cussion of the costs and benefits of the attempt to prohibit
    the use of marijuana is far wiser than suppression of
    speech because it is unpopular.​

    I can't imagine how this is good policy, or how it helps train high school students for responsible citizenship.
     
  9. Thanatoast macrumors 6502a

    Thanatoast

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    #9
    I just find it depressing that in the other "free speech" ruling today the Court said that it had to tread lightly and err on the side of protecting free speech. Of course, in the other case the speech in question was campaign advertising money. Of course, the Court's never claimed to be consistent.

    I still think our new Court members are showing their colors.

    The principle sounded like she was just trying stifle dissent. The student's presumed message was at odds with official school propaganda, so he got suspended. Way to go, Supreme Court.
     
  10. dswoodley macrumors 6502a

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    #10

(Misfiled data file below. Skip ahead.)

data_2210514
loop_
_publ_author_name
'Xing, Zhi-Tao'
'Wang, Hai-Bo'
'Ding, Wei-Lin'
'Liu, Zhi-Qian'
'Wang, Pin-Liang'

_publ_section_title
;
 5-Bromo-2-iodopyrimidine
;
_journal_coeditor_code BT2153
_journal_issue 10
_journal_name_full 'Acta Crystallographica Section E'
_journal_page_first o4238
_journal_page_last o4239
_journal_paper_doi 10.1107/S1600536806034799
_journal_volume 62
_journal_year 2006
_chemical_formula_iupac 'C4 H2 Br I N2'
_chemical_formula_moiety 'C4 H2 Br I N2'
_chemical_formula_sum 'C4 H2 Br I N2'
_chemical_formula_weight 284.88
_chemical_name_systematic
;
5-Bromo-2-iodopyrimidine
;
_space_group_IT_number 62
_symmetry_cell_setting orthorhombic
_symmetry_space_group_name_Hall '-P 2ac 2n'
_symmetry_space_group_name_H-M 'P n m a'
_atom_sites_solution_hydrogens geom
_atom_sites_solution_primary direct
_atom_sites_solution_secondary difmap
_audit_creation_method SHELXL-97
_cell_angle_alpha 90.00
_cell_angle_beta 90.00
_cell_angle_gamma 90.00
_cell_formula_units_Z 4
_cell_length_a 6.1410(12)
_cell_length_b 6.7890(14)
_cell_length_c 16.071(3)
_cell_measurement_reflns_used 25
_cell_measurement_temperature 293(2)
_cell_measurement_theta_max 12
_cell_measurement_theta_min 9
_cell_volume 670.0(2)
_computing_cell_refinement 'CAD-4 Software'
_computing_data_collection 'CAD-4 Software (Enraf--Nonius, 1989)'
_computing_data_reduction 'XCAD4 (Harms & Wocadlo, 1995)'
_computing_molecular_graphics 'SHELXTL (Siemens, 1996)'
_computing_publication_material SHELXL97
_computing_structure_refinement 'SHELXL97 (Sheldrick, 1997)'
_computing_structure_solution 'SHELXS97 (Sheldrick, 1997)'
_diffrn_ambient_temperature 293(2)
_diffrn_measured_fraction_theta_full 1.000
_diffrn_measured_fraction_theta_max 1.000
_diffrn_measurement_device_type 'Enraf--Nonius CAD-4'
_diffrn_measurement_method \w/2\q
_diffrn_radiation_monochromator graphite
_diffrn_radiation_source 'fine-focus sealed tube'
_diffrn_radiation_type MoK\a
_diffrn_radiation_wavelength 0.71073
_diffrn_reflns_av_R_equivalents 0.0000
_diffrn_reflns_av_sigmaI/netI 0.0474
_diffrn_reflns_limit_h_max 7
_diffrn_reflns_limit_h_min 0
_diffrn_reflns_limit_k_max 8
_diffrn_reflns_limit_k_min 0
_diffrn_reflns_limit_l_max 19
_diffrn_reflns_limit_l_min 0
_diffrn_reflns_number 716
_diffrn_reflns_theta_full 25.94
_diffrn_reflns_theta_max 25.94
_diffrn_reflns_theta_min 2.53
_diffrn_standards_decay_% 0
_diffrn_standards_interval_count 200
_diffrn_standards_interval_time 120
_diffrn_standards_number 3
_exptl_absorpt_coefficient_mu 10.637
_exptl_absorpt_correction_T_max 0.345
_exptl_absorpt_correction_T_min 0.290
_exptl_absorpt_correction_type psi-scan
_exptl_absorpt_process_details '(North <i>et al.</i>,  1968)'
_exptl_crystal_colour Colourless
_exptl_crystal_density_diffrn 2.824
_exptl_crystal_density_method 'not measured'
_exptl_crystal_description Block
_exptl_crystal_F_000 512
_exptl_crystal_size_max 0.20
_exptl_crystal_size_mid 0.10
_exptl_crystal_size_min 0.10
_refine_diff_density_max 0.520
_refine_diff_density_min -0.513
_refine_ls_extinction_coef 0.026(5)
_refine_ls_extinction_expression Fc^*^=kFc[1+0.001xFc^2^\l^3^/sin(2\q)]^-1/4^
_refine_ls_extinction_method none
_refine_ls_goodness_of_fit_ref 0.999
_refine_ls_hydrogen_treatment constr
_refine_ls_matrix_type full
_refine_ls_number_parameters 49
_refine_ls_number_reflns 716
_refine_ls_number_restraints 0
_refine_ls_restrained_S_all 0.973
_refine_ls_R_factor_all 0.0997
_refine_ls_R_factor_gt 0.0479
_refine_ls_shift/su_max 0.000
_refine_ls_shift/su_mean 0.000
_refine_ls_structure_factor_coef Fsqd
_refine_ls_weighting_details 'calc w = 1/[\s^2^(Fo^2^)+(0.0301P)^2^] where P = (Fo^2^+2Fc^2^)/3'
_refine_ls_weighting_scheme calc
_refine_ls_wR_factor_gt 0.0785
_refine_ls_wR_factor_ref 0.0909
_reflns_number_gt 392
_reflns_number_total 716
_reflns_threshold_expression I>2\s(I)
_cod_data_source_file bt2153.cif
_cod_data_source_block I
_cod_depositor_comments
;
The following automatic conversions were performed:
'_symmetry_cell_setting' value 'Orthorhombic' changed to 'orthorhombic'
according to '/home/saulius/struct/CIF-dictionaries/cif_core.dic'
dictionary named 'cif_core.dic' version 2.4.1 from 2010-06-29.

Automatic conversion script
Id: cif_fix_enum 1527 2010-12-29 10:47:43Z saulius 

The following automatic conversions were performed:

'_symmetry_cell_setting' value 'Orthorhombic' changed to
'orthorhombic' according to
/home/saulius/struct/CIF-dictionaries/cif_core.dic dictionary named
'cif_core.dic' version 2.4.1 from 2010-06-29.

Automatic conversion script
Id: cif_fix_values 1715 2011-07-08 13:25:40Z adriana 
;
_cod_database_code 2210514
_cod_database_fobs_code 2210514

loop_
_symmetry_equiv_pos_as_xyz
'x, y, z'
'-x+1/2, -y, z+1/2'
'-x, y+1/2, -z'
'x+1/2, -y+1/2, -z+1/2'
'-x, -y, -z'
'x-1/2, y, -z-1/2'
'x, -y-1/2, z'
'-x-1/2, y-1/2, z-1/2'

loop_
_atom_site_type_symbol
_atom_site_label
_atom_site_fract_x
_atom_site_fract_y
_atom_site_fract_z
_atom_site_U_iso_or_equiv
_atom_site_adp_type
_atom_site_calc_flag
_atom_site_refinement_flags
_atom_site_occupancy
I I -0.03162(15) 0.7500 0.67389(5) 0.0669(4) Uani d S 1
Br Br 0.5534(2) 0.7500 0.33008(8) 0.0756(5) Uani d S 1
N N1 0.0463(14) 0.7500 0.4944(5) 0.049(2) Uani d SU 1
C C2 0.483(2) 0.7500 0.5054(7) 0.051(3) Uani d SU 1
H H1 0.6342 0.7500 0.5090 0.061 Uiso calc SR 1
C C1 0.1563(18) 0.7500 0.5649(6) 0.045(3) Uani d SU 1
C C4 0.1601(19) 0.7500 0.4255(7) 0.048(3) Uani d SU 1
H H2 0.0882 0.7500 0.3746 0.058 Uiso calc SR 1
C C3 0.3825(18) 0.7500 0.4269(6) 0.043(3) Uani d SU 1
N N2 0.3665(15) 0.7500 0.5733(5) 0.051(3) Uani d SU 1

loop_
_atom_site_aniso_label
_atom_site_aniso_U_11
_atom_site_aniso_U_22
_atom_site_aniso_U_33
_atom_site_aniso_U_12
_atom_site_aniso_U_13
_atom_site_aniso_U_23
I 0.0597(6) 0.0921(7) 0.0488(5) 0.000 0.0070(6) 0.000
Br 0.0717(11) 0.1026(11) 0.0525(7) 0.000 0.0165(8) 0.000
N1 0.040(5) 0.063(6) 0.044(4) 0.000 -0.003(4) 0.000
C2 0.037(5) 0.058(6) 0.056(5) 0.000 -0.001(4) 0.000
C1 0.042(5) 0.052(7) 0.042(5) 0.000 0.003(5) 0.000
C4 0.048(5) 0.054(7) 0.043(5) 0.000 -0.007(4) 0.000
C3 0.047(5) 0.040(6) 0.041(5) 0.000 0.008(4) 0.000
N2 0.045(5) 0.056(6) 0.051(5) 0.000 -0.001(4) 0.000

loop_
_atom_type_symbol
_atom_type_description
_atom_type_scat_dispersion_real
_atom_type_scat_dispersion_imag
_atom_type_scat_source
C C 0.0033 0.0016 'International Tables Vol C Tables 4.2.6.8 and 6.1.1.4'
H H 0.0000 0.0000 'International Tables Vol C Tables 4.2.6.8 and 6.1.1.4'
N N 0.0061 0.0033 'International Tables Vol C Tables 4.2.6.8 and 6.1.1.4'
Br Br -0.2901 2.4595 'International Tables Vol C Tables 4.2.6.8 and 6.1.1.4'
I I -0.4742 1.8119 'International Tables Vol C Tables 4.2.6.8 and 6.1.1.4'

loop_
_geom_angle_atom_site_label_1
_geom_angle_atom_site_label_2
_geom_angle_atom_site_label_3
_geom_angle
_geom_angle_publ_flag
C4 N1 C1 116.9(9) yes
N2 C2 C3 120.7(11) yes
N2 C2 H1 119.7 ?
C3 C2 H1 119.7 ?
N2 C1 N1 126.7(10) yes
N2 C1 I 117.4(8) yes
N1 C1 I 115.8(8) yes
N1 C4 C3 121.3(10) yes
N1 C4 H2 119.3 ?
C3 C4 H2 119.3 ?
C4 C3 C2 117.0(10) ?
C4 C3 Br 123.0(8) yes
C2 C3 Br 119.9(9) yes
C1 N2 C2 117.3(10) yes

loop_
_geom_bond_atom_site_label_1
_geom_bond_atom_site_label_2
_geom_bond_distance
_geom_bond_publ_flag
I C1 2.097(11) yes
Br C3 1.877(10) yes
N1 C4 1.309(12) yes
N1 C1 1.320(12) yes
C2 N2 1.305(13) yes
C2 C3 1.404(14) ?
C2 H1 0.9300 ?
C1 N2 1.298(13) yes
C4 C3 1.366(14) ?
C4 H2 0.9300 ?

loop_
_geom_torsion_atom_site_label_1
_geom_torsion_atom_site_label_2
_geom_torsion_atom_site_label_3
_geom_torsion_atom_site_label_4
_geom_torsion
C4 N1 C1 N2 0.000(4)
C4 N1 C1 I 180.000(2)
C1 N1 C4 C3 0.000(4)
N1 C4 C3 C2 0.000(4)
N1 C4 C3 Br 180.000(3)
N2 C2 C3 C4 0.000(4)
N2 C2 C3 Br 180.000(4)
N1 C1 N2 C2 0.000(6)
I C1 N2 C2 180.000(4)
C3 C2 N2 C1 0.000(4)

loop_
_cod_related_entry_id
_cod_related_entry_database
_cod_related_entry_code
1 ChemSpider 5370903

For which this former HS teacher is grateful. Way to go Supreme Court!
     
  11. Thanatoast macrumors 6502a

    Thanatoast

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    #11
    The NYTimes take:
     
  12. mactastic macrumors 68040

    mactastic

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    #12
    So free speech is only free when money is involved?
     
  13. blackstone macrumors regular

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    Washington, DC
    #13
    More accurately, free speech is free except if you're a student and you're speaking about (gasp!) illegal drugs. And drugs are bad, m'kay?
     
  14. srf4real macrumors 68030

    srf4real

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    paradise beach FL
    #14
    Me an Jesus used to do bong hitz behind the history teacher's van between second and third period. There was woods across the street where we went for lunch... in the 1980's when free speech was still legal everywhere in America.:rolleyes:
     
  15. solvs macrumors 603

    solvs

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    LaLaLand, CA
    #15
    Well... yeah.